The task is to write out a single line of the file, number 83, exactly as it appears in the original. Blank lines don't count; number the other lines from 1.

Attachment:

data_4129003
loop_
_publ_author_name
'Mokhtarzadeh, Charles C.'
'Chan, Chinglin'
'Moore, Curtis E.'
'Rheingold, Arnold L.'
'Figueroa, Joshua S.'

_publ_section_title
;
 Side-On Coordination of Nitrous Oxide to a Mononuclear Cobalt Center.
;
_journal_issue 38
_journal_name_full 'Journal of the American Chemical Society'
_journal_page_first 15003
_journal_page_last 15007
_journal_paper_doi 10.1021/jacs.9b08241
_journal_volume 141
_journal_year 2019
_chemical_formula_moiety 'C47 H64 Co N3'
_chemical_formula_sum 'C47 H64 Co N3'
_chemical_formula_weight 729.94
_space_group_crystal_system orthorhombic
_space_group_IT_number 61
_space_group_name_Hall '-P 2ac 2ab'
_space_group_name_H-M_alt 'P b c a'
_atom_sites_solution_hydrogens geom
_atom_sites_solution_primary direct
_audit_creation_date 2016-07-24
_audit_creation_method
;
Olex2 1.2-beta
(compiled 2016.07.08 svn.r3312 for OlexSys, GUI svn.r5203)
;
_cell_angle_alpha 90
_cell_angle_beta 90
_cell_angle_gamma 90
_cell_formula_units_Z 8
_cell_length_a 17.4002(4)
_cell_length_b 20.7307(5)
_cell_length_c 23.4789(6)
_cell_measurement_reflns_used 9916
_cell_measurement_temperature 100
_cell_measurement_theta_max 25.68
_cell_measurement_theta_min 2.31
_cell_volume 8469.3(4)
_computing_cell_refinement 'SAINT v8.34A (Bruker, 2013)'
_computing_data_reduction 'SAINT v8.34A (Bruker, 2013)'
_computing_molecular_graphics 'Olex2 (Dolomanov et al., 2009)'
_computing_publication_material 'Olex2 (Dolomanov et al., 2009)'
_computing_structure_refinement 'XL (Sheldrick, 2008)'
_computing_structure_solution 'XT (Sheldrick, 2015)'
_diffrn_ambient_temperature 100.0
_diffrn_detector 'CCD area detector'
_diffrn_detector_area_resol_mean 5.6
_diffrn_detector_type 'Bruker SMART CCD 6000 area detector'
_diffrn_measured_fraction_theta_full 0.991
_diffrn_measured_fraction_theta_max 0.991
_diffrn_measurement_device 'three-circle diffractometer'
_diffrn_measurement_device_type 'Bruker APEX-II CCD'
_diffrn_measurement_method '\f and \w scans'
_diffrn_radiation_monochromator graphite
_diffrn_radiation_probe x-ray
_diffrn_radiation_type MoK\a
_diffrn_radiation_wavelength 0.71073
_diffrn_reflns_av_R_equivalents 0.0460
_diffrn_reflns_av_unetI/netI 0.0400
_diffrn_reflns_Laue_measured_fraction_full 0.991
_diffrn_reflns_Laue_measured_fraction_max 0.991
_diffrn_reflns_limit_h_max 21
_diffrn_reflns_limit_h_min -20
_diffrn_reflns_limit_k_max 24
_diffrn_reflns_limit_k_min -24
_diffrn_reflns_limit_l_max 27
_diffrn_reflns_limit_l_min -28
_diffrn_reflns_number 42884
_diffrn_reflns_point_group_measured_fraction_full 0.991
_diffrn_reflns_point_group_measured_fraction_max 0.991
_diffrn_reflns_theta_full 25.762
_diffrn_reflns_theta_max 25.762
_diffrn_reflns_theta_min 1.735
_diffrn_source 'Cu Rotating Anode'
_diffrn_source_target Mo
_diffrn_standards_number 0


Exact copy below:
_diffrn_source_target Mo